Taut Suspense Scores on BD
The Criterion Collection 1011
After 1949, when the USSR began testing nuclear weapons, the US ramped up its own nuclear program. The Cold War had begun. The American public was indoctrinated with information about what would happen if an enemy exploded a nuclear bomb within the US, and about how the armed services would retaliate. Though scientists said the results would be catastrophic, government officials came up with a program, aimed at children and parents, that used an animated film starring a turtle named Bert. It gave false assurances that all would be hunky-dory if kids just ducked under their flimsy school desks and covered their heads with their hands -- the famous “duck and cover” program.
Hollywood took notice, exploiting the atomic scare in films that featured small creatures that grew to monstrous size when exposed to radiation and nuclear fallout -- ants, spiders, a 50-foot-tall woman. These fantasy entertainments made the Cold War more palatable -- and forgettable. Meanwhile, throughout the 1950s, the US and USSR increased the frequency of their tests of atomic and then hydrogen bombs. Then, in fall 1962, came the Cuban Missile Crisis. It seemed more likely than ever that there could be nuclear war, and that it would destroy almost everyone and everything.
Hollywood took more notice, and in 1964, two very different directors produced two very different films about nuclear standoffs. Stanley Kubrick, basing his film on the novel Red Alert, by Peter George, created the blackly comic masterpiece Dr. Strangelove or: How I Learned to Stop Worrying and Love the Bomb. Sidney Lumet, using a script by Walter Bernstein based on the novel of the same title by Eugene Burdick and Harvey Wheeler, fashioned Fail-Safe -- a much darker vision.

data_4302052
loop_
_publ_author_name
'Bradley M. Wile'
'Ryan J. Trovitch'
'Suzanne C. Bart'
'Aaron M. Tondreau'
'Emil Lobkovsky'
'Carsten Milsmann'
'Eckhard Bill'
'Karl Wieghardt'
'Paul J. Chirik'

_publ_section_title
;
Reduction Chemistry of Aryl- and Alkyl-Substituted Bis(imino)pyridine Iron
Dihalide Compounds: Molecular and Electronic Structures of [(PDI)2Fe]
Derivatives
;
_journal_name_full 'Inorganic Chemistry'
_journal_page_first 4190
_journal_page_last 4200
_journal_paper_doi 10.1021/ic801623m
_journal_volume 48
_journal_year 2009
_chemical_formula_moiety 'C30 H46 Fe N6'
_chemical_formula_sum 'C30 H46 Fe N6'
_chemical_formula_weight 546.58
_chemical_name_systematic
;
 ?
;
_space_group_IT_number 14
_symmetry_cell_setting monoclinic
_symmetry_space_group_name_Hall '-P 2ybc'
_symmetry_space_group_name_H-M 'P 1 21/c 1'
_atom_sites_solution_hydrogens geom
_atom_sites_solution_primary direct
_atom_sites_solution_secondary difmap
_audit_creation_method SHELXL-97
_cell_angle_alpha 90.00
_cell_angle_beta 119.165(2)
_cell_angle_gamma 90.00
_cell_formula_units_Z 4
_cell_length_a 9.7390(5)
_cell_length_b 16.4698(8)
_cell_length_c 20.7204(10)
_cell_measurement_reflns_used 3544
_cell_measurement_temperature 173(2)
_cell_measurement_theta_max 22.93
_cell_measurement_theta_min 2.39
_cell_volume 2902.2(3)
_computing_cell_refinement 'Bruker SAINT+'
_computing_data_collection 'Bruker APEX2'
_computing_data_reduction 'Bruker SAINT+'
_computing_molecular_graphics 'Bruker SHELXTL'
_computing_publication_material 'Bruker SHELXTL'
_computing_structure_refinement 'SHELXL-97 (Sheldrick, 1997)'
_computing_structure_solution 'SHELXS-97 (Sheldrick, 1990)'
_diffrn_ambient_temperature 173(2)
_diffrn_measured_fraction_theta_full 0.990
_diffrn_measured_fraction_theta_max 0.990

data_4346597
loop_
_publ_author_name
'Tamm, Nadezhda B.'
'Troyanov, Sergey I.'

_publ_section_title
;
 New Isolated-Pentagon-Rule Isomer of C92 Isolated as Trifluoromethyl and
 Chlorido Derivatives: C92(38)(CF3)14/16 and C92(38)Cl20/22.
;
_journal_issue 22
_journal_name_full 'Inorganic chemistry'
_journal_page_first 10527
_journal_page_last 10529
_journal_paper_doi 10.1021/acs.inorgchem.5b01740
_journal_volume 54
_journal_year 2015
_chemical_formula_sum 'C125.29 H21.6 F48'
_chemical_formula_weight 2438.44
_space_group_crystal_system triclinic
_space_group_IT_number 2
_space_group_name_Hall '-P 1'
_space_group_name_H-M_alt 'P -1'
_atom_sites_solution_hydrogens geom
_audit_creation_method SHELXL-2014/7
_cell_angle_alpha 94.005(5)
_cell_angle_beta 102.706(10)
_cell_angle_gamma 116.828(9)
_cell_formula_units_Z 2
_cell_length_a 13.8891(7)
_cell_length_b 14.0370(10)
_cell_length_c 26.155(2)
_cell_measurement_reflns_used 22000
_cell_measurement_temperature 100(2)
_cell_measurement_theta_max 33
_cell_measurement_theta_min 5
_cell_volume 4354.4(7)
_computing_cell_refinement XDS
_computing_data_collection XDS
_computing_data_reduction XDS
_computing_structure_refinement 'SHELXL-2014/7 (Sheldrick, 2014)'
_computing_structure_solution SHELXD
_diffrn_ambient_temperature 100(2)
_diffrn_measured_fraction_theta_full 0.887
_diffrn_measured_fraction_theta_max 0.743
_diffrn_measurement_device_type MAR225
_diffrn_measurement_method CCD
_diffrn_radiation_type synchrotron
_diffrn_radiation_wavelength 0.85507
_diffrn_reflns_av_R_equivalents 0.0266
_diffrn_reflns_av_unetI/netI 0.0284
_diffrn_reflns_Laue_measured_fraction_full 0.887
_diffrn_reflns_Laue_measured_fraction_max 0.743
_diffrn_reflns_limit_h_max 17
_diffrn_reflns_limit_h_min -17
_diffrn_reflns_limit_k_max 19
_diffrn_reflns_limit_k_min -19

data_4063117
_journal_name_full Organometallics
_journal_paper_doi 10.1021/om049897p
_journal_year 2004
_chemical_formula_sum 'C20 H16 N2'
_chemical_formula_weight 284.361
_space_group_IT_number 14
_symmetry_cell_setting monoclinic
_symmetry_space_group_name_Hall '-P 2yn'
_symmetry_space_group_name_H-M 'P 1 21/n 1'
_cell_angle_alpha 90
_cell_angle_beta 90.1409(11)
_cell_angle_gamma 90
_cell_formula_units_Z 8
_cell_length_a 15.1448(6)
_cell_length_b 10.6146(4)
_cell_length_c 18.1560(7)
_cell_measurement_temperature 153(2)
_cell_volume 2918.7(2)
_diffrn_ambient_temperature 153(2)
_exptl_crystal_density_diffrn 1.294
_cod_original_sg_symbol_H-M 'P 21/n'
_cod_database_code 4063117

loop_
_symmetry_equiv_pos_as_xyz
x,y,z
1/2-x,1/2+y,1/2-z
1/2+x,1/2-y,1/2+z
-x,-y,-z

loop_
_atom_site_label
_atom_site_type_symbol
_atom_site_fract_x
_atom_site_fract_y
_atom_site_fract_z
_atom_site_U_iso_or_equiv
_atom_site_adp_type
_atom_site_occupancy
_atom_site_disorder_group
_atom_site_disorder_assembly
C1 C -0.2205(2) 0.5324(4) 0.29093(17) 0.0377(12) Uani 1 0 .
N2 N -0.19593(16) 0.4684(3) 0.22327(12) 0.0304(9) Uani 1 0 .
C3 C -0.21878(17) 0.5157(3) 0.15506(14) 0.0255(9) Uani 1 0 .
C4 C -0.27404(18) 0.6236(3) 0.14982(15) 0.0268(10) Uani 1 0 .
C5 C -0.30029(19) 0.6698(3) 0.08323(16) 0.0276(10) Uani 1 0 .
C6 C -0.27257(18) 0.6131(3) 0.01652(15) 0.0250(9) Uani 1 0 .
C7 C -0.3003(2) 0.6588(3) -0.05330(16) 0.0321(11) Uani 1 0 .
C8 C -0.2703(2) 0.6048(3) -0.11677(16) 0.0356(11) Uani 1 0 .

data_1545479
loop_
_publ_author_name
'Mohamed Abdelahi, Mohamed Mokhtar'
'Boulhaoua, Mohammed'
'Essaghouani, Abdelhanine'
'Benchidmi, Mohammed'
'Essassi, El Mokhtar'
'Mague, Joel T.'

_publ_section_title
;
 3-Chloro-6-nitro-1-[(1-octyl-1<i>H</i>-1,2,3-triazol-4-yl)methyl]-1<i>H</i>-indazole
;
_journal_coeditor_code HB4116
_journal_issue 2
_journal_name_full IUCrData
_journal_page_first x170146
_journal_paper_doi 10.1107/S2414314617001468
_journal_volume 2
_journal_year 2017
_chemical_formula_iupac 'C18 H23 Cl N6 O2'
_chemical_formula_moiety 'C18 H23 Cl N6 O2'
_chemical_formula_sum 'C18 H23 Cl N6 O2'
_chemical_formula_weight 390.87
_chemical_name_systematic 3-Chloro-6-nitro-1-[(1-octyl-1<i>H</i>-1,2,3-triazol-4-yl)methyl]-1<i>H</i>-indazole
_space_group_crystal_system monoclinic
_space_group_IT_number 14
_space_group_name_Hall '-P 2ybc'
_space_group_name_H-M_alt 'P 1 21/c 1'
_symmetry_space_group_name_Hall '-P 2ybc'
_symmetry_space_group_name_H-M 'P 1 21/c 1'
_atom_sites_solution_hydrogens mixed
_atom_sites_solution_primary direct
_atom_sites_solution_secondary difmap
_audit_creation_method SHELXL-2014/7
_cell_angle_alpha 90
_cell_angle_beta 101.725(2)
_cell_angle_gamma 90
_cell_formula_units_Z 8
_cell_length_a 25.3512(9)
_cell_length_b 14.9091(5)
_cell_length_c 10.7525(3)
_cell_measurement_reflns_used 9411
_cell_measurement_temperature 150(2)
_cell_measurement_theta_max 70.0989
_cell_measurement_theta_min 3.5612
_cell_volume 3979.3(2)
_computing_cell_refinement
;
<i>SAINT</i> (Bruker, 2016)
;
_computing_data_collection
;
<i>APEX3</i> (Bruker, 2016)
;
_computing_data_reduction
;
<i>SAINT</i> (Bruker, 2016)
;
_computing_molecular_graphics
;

The basic premise of the two movies is the same: An American military plane, loaded with nuclear weapons, malfunctions and heads for Moscow. Can it be stopped before it drops its horrific payload? Kubrick assumes an acidly parodic tone, but Lumet’s film is dead serious -- working on a small budget, he created a feeling of inevitable terror. The stark black-and-white photography of Gerald Hirschfeld, the claustrophobic sets, the absence of any music, and the many low camera angles combine to create tension and nervousness. And, of course, there’s great acting.
What a cast! Henry Fonda plays the US President so well that you wish he held the job -- this unnamed Commander in Chief is presented as a thoughtful man of great integrity and courage. His translator is played by Larry Hagman, a year before the actor attained universal fame first as Anthony Nelson, the genie’s bewildered husband in the hit TV series I Dream of Jeannie, and later as J.R. Ewing, in Dallas. Walter Matthau ruffles feathers as realist Professor Groeteschele, while Dan O’Herlihy plays against type as the compassionate and gentle Gen. Black. Throw in Fritz Weaver as Col. Cascio, a wild card who attempts a coup in the middle of negotiations between the US and the USSR. Supported by intelligently written dialogue, the work of each of these actors is riveting.
The Criterion Collection’s BD was transferred from a new 4K print created by Sony Pictures Entertainment. The all-important contrast seems perfectly rendered, with images so sharp that, in one outdoor scene that includes depth-of-field focus and freeze frame, you can count every brick in the buildings facing the street. The many tight close-ups of actors’ faces reveal every pore, every bead of sweat, every strand of hair. The stock footage of aircraft doesn’t fare as well, but these are brief shots and, according to Lumet, the best he could find at the time. The soundtrack, freed of music requirements, sets forth dialogue and sound effects with great accuracy.
The extras are sparse but very good. An audio commentary track by Lumet (1924-2011), recorded in 2000, gives the director ample opportunity to reveal details about the film. Add to this an interview with film critic J. Hoberman (2019); Fail-Safe Revisited, a short documentary (2000); and a printed essay by American film critic and filmmaker Bilge Ebiri.
While Fail-Safe came off second-best to Dr. Strangelove in 1964, watching it 56 years later makes it clear that the film is serious, effective drama with much suspense and many edge-of-seat moments. Criterion has presented it handsomely.
Be sure to watch for: The President is in a small room, accompanied by only his interpreter. In a single take more than five minutes long, the two of them sit there, on either side of a giant telephone. The camera doesn’t move -- there’s nothing to stop us from fully concentrating on what these two people say. It’s a memorable, masterful shot.
. . . Rad Bennett